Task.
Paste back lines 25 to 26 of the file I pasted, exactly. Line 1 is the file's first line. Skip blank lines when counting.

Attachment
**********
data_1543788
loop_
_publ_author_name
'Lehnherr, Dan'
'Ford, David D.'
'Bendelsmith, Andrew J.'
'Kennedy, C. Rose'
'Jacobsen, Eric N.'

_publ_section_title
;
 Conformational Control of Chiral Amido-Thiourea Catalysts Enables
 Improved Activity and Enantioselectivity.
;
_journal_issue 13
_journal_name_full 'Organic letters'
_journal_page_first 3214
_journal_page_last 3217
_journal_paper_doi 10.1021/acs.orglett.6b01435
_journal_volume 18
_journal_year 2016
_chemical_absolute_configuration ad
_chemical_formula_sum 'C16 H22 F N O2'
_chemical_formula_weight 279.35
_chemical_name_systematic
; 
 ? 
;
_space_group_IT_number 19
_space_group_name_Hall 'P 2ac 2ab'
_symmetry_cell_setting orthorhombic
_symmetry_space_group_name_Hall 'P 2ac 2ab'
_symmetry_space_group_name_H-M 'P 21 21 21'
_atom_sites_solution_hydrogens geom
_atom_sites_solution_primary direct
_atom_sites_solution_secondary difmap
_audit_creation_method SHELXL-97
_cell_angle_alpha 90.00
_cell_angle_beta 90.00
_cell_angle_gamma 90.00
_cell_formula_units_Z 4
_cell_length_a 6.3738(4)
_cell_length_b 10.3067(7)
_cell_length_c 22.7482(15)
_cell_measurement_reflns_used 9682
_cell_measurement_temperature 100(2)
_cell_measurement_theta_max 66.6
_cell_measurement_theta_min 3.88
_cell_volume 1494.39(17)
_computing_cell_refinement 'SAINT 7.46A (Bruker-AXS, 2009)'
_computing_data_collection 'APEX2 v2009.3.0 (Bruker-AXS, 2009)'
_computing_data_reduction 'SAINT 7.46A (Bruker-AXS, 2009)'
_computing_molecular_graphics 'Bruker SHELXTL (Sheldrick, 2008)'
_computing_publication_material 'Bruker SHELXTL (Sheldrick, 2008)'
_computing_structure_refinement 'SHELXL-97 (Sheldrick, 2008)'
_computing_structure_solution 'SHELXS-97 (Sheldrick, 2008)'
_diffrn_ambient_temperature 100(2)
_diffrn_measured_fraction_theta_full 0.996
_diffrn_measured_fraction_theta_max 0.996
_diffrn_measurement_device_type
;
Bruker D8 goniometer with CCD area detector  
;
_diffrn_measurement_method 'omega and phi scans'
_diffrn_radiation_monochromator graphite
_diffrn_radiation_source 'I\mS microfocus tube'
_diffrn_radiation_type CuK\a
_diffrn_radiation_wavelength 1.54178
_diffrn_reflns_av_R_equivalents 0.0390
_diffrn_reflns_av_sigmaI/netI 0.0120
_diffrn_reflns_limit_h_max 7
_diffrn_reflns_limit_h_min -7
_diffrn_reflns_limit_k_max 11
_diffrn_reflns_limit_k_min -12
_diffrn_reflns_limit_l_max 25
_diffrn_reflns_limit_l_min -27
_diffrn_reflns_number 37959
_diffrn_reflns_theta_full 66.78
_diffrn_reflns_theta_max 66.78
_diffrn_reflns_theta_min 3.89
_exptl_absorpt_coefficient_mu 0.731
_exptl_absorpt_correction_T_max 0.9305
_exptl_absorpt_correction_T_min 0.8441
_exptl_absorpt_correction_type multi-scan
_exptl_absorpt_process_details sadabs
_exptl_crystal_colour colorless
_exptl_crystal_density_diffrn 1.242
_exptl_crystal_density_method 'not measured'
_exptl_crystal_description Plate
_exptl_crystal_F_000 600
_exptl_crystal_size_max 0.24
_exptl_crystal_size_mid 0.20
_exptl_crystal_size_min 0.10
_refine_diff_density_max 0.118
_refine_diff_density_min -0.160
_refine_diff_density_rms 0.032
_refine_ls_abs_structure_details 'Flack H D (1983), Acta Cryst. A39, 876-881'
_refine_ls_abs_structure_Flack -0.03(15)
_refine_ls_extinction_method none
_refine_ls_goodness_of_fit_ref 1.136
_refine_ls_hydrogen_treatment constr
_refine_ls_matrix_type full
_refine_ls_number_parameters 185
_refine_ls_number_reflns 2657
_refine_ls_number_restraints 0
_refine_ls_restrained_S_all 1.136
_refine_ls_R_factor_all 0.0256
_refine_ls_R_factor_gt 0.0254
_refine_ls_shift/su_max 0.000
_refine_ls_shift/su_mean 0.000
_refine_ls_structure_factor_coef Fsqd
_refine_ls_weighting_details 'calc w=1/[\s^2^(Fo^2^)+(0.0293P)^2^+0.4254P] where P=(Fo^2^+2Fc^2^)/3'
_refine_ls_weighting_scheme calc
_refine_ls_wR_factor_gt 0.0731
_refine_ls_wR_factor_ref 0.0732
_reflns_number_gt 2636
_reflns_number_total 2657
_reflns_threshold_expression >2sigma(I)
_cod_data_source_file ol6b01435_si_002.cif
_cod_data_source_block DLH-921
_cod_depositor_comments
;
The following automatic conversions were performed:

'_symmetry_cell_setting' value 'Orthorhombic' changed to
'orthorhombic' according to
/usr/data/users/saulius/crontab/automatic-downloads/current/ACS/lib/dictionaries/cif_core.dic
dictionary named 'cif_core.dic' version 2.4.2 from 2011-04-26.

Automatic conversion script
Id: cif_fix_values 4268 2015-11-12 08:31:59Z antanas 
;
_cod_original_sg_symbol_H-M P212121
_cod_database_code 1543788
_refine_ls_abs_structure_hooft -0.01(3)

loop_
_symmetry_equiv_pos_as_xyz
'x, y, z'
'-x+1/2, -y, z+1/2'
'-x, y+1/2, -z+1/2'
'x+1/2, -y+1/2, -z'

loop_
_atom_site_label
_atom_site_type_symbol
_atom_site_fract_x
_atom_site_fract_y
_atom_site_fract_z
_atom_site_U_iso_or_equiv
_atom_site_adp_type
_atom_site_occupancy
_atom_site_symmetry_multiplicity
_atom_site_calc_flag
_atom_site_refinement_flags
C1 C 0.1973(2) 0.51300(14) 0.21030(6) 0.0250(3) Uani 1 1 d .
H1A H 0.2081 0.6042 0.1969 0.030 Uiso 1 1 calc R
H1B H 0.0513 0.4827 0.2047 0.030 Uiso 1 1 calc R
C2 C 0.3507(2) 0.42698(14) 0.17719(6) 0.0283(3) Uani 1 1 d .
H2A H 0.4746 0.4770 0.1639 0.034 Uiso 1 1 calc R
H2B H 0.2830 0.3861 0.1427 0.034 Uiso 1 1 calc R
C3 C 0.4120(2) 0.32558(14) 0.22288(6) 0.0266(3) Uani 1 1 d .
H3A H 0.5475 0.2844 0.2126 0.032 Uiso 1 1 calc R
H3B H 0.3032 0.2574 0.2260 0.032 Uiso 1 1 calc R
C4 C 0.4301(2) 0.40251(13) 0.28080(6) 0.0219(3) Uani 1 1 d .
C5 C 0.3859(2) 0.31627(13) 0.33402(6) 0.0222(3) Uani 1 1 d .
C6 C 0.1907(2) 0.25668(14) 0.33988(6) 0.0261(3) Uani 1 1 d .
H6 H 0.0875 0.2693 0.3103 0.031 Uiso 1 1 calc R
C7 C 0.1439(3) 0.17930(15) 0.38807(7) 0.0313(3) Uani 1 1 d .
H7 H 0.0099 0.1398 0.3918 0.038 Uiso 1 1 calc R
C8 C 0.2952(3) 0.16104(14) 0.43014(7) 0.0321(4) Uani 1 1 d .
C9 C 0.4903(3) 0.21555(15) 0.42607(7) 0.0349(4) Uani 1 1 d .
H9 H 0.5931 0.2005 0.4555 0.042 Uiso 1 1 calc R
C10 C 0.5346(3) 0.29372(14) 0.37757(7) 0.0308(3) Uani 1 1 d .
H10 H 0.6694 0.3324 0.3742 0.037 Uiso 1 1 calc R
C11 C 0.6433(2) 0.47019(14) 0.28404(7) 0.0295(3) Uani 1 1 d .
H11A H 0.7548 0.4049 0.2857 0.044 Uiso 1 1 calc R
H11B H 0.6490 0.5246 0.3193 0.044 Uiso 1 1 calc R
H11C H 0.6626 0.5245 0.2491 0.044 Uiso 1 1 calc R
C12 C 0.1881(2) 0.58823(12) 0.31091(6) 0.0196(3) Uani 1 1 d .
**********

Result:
; 
 ? 